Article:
Digital Foundry : First revealed back in 2020, Unreal Engine 5 promised next generation detail and lighting quality - and since then, the technology has only got better and better. Three years on, we're finally getting to play actual games using cutting-edge tech like Lumen, Nanite and virtual shadowmaps, so just how well is the engine shaping up in actual shipping titles? Alex Battaglia checks out the first wave of UE5 games including Immortals of Aveum, Jusant, RoboCop: Rogue City, Remnant 2, Fort Solis and Desordre to discover where UE5 excels, where it needs improvements and how developers can better utilise the features it has for PC gamers.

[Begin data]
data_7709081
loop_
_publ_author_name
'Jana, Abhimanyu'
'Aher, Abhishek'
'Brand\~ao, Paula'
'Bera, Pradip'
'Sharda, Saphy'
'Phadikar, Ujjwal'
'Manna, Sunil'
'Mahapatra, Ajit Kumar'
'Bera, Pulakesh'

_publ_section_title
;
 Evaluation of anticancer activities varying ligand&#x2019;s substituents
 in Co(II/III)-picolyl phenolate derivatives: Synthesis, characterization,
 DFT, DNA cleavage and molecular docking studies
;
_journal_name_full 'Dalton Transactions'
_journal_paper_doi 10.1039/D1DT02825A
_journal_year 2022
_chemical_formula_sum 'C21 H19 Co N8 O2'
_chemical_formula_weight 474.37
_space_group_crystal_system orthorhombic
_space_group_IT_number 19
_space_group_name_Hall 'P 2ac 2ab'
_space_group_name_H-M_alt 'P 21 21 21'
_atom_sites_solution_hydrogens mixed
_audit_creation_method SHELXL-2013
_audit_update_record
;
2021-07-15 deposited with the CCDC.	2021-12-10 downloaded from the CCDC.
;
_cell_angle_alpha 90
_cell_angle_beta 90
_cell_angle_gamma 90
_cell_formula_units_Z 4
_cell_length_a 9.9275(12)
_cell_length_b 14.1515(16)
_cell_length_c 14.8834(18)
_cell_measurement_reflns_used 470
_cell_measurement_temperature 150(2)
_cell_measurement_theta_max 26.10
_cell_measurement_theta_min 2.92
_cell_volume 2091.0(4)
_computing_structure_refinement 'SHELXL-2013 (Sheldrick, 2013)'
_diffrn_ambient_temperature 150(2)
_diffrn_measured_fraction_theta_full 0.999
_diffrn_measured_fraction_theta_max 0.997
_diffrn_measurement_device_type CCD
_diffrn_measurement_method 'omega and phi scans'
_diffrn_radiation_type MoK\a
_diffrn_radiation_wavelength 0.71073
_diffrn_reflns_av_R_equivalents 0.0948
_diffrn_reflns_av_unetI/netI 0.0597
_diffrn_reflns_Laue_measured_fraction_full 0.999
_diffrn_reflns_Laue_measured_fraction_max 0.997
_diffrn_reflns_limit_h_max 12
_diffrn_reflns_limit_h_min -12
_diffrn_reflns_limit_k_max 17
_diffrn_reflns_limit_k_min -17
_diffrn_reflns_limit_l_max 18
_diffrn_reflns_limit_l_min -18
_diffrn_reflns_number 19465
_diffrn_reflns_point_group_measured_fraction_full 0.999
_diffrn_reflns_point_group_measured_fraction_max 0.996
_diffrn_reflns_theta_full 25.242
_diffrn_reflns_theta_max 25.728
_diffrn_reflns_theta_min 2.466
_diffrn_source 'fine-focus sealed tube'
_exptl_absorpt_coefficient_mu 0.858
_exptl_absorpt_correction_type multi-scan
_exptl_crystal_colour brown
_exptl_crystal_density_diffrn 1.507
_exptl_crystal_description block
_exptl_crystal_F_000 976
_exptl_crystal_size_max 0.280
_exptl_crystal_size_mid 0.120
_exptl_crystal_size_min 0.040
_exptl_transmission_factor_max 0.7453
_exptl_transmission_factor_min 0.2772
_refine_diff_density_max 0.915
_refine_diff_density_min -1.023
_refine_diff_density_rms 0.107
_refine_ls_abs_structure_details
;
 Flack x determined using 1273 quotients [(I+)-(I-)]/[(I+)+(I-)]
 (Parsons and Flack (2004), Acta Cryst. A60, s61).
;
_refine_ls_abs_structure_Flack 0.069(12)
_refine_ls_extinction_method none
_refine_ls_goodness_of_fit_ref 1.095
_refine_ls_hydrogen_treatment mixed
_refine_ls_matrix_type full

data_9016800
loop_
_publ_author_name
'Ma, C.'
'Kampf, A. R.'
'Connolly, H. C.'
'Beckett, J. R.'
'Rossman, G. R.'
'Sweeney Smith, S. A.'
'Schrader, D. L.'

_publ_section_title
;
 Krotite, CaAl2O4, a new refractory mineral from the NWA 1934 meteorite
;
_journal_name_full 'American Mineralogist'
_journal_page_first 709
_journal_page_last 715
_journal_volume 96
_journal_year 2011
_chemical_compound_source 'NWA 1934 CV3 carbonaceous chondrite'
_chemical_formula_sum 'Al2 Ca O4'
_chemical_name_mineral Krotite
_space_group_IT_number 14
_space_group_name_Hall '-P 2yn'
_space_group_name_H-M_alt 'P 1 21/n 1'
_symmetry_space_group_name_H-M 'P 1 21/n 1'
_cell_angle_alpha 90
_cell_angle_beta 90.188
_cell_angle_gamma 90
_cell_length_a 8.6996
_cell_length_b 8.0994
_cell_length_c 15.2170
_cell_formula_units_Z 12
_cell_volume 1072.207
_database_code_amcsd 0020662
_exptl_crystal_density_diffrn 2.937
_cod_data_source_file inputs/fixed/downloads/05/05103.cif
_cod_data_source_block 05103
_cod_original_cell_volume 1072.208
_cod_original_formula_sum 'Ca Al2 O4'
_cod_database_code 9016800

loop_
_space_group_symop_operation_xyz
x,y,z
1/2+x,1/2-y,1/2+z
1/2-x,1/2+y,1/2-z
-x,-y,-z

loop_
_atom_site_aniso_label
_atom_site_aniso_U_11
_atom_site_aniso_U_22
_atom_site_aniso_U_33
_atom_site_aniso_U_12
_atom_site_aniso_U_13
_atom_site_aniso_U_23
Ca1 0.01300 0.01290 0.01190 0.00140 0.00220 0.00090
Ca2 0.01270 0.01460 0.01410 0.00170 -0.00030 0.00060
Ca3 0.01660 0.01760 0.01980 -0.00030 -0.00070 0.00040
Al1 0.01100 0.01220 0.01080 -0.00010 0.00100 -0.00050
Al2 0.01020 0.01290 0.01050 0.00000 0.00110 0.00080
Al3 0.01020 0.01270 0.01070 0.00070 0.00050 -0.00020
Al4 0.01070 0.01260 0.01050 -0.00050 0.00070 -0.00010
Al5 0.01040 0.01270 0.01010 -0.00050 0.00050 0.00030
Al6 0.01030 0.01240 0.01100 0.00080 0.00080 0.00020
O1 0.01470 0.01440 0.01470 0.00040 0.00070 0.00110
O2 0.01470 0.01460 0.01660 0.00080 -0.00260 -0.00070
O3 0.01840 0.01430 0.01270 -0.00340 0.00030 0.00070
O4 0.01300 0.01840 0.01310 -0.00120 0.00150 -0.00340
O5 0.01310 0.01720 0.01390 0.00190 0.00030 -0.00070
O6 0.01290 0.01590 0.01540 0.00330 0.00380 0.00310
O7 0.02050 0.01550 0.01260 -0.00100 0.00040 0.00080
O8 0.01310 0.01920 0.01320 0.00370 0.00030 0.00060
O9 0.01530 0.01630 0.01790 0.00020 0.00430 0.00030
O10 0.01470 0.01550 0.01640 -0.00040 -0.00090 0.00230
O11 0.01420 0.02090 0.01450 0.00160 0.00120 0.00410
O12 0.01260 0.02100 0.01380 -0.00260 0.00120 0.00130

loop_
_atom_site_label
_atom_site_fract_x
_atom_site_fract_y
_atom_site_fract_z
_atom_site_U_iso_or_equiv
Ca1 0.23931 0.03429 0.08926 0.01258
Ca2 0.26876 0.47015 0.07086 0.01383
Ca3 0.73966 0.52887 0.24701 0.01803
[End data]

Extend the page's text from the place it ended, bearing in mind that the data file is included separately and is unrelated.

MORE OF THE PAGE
WTMG's Leo Faria: "The fact that Fort Solis is devoid of gameplay isn’t what made it so unbearable to experience. Filling it with clunky walking physics, pointless quick-time events, and plot decisions only a braindead idiot would make, are what ruined it for me. It is an impressive showcase of what Unreal Engine 5 can provide to smaller games, but also a game so devoid of interesting interactivity I can’t help but think it would have been a better experience had I just decided to watch someone play it on YouTube, or if the devs just decided to turn it into a movie (it’s as short as one). When the most interesting interactive aspect about your horror game is the fact you have coded a Rubik’s cube into it, you know something ain’t right."